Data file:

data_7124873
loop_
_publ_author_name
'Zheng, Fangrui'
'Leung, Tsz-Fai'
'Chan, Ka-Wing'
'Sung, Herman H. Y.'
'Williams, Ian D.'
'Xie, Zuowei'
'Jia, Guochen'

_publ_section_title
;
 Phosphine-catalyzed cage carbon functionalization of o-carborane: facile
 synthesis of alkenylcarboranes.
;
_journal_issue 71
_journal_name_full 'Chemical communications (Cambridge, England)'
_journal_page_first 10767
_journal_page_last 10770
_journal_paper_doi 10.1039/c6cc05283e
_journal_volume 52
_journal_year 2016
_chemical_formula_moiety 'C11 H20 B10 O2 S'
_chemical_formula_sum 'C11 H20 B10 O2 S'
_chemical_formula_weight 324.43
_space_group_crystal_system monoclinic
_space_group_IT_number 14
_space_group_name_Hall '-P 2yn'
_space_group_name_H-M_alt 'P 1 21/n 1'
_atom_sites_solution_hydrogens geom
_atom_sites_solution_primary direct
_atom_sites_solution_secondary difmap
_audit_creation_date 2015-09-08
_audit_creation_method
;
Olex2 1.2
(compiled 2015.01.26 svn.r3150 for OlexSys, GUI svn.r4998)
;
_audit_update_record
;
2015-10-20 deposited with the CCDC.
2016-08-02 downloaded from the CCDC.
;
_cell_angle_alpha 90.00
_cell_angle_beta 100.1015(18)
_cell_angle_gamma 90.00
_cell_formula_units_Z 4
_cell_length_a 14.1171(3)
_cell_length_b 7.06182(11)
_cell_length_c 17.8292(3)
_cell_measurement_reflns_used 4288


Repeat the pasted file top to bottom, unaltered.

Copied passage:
data_7124873
loop_
_publ_author_name
'Zheng, Fangrui'
'Leung, Tsz-Fai'
'Chan, Ka-Wing'
'Sung, Herman H. Y.'
'Williams, Ian D.'
'Xie, Zuowei'
'Jia, Guochen'

_publ_section_title
;
 Phosphine-catalyzed cage carbon functionalization of o-carborane: facile
 synthesis of alkenylcarboranes.
;
_journal_issue 71
_journal_name_full 'Chemical communications (Cambridge, England)'
_journal_page_first 10767
_journal_page_last 10770
_journal_paper_doi 10.1039/c6cc05283e
_journal_volume 52
_journal_year 2016
_chemical_formula_moiety 'C11 H20 B10 O2 S'
_chemical_formula_sum 'C11 H20 B10 O2 S'
_chemical_formula_weight 324.43
_space_group_crystal_system monoclinic
_space_group_IT_number 14
_space_group_name_Hall '-P 2yn'
_space_group_name_H-M_alt 'P 1 21/n 1'
_atom_sites_solution_hydrogens geom
_atom_sites_solution_primary direct
_atom_sites_solution_secondary difmap
_audit_creation_date 2015-09-08
_audit_creation_method
;
Olex2 1.2
(compiled 2015.01.26 svn.r3150 for OlexSys, GUI svn.r4998)
;
_audit_update_record
;
2015-10-20 deposited with the CCDC.
2016-08-02 downloaded from the CCDC.
;
_cell_angle_alpha 90.00
_cell_angle_beta 100.1015(18)
_cell_angle_gamma 90.00
_cell_formula_units_Z 4
_cell_length_a 14.1171(3)
_cell_length_b 7.06182(11)
_cell_length_c 17.8292(3)
_cell_measurement_reflns_used 4288